Although in the greater sphere of things, that goal that never was mattered zilch given England’s propensity to shoot themselves in the foot with a 12-bore at every turn in South Africa. We’d have still lost to Germany if that goal had stood, let’s face it.

The post-mortem into England’s demise in the Rainbow Nation was at least clean and concise. We were extremely poor and deserved nowt other than an early flight home and you could sort of live with that.

Four years on and safe to say never has a World Cup needed a more clear run focusing on positive football and the emergence of a few good news stories or three than this one.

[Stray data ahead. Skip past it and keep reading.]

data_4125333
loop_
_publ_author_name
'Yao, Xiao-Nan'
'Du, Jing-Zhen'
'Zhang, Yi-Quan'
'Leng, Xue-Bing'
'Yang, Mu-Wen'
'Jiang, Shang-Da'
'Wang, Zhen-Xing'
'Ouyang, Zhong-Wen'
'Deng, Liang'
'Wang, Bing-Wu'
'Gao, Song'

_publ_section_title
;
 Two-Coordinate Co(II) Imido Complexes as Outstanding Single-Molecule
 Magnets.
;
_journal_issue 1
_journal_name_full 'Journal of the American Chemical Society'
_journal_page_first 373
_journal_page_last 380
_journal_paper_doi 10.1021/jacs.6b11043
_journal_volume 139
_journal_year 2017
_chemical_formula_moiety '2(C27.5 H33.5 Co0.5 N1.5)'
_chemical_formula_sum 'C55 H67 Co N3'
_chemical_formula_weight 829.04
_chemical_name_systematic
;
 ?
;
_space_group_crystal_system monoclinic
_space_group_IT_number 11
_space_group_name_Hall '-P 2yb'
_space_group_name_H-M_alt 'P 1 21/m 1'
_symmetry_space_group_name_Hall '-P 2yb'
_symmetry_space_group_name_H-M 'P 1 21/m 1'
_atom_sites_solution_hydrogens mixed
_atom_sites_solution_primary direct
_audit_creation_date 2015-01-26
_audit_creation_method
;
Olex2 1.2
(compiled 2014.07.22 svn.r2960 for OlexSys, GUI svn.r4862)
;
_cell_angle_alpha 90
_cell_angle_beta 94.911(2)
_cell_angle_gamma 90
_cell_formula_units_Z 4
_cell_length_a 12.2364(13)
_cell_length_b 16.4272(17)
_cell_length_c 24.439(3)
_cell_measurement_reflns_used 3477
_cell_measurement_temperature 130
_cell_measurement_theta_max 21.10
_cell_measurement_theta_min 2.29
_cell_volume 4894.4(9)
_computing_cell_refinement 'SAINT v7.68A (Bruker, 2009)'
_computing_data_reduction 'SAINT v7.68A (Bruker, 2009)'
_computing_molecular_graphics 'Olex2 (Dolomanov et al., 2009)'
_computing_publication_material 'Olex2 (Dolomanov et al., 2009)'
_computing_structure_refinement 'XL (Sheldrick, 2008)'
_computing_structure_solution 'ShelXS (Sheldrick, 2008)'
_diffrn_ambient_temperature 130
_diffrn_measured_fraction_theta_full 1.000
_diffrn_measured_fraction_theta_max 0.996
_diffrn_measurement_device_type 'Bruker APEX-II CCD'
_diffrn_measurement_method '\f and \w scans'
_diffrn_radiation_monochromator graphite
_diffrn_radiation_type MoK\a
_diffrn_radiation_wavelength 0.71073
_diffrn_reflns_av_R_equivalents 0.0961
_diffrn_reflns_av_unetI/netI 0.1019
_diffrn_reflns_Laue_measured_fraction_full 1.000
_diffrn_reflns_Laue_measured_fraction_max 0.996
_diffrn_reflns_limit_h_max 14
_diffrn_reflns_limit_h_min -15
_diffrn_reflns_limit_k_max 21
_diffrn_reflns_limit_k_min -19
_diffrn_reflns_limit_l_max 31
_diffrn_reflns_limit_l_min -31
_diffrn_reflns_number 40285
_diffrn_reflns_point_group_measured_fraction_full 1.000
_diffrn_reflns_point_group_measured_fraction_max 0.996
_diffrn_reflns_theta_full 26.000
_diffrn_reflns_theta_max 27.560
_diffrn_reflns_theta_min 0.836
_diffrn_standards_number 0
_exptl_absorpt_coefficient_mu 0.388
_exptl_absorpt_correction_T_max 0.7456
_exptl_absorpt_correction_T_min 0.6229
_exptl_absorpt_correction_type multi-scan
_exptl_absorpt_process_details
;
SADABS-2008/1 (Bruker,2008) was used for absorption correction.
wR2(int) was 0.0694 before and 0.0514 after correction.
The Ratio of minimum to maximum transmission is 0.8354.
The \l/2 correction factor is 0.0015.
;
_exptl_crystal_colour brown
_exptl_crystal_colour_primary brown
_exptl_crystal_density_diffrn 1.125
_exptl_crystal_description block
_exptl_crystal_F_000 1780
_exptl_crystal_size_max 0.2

After all the headlines on the front doorstep of Fifa following allegations of corruption surrounding the vote to award the 2022 World Cup to Qatar, a few more would be beyond the pale for many who follow football on the periphery and tune in once every four years.

Within that players, coaching staff and referees have their own responsibilty, but will it filter throughout in the heat of battle when gamesmanship and even sheer brutality can have its place at a World Cup. And much more.

Collusion as well. The Anschluss of Gijon between Germany and Austria – at the expense of poor Algeria – left a bad taste in millions of fans’ mouths in 1982. Not forgetting the ‘Miracle of Rosario’ in 1978 when Argentina beat Peru 6-0 to book their final place, with stories of alleged bribery hogging the newsprint since.

The wretched stuff churned out by Argentina in reaching the 1990 final showed that football with a snarl and not a smile can have its place. What do most people remember about their contribution in ‘90 other than a swarm of players haranguing officials at regular intervals? A world away from the Maradona led joie de vivre in 1986.